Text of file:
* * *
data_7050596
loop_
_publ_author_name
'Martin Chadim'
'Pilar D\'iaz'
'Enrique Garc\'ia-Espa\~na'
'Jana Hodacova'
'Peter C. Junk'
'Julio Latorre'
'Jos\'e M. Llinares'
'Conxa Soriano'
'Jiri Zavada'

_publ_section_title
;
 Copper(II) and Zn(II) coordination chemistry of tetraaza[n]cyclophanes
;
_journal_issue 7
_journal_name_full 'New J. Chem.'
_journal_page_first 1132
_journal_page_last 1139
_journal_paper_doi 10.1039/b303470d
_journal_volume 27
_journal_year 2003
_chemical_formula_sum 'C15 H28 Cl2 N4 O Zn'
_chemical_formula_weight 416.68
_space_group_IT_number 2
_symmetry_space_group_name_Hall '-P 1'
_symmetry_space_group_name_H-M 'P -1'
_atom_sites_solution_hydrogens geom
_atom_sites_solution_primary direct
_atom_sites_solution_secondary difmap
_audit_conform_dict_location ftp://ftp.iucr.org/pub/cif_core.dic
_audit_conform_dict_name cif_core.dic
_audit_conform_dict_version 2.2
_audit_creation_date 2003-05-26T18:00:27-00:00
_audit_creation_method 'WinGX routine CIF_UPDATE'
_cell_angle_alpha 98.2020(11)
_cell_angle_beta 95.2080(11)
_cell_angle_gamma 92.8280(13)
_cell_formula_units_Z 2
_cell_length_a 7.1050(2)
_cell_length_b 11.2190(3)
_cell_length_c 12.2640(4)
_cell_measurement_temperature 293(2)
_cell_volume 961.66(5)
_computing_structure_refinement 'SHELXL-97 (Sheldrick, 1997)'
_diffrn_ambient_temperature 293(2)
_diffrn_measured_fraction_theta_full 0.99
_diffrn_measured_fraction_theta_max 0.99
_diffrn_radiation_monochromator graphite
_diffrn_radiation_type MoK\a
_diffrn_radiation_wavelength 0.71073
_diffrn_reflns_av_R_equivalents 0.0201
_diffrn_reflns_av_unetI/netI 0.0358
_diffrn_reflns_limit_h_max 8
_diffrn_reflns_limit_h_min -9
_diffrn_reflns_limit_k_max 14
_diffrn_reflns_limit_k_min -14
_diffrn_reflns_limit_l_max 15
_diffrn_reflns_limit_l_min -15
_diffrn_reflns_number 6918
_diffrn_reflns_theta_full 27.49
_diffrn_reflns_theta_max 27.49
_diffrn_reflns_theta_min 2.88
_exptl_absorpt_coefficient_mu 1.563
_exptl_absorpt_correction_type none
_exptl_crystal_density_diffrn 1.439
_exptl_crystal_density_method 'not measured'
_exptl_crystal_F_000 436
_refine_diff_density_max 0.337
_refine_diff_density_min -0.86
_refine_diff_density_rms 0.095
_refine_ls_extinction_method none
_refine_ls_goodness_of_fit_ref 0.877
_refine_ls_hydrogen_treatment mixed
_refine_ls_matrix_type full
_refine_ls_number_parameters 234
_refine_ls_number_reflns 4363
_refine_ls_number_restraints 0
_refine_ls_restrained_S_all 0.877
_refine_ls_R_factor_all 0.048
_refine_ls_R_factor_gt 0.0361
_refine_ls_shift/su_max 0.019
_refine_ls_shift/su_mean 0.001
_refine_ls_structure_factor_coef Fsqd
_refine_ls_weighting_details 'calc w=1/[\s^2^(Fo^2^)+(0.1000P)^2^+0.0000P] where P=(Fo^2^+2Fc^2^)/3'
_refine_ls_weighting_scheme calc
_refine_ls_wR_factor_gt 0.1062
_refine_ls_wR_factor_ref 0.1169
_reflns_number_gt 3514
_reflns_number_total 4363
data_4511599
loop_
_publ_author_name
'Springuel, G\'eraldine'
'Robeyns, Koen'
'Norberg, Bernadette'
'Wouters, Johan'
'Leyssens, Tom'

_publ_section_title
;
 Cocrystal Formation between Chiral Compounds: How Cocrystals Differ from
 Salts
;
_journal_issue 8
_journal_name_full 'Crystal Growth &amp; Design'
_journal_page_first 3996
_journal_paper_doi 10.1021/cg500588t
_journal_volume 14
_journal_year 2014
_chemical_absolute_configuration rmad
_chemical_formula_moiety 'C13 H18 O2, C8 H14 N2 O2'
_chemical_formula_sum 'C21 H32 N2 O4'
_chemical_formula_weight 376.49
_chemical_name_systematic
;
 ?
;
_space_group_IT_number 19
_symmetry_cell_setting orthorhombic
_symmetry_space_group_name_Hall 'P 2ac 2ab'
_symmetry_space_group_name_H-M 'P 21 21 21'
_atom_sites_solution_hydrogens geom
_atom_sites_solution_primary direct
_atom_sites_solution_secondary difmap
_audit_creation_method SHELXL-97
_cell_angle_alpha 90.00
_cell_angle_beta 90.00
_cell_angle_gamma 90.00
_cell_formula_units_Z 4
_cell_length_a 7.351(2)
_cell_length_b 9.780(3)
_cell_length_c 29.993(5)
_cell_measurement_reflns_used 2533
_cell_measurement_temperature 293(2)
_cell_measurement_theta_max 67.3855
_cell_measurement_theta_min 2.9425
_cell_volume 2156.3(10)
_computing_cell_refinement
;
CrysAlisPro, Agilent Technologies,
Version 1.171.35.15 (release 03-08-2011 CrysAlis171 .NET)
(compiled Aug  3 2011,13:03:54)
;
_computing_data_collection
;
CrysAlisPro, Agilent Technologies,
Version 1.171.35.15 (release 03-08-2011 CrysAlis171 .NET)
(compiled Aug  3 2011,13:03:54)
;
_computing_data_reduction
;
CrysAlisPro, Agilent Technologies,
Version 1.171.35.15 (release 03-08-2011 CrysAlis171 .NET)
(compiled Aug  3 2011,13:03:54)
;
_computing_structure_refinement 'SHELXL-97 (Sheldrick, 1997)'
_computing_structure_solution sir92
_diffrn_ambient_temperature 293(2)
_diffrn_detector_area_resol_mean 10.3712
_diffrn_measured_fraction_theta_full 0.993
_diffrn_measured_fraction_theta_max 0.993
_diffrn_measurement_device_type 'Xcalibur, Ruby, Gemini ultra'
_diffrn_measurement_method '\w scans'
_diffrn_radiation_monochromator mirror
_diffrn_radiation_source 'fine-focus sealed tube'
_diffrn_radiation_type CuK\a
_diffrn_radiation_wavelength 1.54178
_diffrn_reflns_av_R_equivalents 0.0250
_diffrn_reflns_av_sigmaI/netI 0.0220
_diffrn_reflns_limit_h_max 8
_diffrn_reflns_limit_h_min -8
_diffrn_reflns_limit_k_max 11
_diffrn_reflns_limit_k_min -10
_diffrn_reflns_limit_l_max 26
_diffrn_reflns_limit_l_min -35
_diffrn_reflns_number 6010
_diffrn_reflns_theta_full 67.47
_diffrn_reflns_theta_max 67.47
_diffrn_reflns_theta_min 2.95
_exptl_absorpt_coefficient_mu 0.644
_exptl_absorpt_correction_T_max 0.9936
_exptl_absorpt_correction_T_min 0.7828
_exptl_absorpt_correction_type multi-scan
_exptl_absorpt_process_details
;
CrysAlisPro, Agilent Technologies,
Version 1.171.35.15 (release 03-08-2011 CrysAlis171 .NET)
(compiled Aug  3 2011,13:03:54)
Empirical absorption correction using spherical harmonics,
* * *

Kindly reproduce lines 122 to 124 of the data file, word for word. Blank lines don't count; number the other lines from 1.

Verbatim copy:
_symmetry_space_group_name_H-M 'P 21 21 21'
_atom_sites_solution_hydrogens geom
_atom_sites_solution_primary direct